Accessible information standard report

We embarked on a project which built on our previous work, to see whether patient experience has improved following the introduction of AIS. We also assessed local implementation of the Standard.


  • Many people with additional communication needs may not have the confidence to assert their needs or ask for help. Many may not be aware of patient choice or have access to relevant information.
  • People, especially those with long-term conditions requiring frequent contact with services, feel they often repeat themselves to the same providers and need to re-explain their communication needs. A system that flags up their communication needs at a point of contact, as suggested by the AIS, would help to improve their experience and enable easier communication.
  • Many disabled people are continuing to be contacted by means that are not accessible for them, such as small print letters for people with sight loss and using the telephone to contact deaf people. 
  • People with sensory loss or learning difficulties reported that the process of getting to their appointment from the reception area posed a great barrier.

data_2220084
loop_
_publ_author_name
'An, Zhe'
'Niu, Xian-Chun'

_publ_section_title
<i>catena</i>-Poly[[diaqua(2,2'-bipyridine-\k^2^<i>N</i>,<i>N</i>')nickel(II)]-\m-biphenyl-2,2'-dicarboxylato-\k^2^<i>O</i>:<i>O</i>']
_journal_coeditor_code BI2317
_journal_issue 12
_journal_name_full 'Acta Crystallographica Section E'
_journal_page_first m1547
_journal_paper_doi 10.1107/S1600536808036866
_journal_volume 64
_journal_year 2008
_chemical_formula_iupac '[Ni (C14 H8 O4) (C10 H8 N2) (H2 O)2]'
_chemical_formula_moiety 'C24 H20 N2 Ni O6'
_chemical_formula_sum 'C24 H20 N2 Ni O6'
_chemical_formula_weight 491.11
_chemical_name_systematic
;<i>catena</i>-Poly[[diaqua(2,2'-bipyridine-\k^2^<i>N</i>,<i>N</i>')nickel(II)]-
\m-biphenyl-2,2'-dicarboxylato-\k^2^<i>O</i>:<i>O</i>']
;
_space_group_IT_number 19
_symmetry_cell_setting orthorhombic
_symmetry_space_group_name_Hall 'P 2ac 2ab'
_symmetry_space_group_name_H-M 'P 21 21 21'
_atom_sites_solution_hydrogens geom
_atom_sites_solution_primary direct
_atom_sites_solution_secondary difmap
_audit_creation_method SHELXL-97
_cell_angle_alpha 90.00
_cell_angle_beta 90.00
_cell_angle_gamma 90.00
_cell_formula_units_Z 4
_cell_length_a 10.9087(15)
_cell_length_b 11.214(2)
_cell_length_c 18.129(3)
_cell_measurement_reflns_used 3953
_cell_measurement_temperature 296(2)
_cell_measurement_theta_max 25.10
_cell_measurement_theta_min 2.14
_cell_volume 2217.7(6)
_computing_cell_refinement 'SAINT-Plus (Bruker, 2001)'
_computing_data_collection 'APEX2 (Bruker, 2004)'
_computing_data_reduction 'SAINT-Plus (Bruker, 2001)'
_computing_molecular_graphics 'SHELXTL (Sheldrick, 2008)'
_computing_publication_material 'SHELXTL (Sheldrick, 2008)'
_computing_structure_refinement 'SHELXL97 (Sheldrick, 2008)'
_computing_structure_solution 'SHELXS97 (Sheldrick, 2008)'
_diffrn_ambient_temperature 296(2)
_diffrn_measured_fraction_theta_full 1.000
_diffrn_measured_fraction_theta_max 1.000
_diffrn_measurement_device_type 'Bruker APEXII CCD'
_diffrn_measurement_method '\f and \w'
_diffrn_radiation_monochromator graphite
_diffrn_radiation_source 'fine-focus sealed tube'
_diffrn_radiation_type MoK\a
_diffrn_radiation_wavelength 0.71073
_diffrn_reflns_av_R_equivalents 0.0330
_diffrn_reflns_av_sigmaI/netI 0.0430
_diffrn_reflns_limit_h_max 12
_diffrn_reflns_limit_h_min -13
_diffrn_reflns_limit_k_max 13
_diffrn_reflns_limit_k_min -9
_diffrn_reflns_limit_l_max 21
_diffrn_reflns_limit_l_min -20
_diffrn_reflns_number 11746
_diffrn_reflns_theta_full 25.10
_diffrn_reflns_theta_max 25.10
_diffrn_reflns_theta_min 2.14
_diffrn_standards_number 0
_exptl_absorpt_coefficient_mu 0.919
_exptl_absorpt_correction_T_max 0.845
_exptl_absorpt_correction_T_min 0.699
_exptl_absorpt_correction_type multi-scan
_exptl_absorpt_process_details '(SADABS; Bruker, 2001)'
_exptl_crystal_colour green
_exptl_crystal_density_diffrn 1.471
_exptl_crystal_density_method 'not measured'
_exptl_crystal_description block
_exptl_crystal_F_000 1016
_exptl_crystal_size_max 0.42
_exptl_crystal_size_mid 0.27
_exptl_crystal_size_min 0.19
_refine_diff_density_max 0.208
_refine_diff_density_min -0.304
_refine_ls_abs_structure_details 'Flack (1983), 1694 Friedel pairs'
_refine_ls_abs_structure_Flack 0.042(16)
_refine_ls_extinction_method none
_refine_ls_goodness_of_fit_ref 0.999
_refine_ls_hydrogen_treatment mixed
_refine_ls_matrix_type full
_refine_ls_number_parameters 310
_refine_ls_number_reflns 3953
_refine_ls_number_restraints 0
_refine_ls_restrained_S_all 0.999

• People would value large print information provided on medicines with a minimum of font size 18. This would benefit people with sight loss and people with learning disabilities to better self manage their health and prevent any safeguarding concerns.
  • Many people with sight loss appreciated emails and texts instead of receiving letters.
  • Deaf people reported difficulties in accessing Sign Language interpreters, for example during social care assessments or during medical appointments. 
  • People born deaf may have low literacy skills and especially require the presence of a Sign Language interpreter. Alternative methods such as using pen and paper to communicate in writing or typing using computers may depend on the individual’s literacy skills and may not be suitable.
  • People with sight loss experienced difficulties in University Hospital Lewisham around food and medicine. Some of the issues reported were being unable to read the menu or not knowing whether their food or drink had arrived. They also explained that they were not being made aware when medicines were being delivered to them.
  • People with severe communication needs rely on carers support and value help in supporting their communication


If you require this report in an alternative format, please get in touch to discuss your request. 

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Accessible information report

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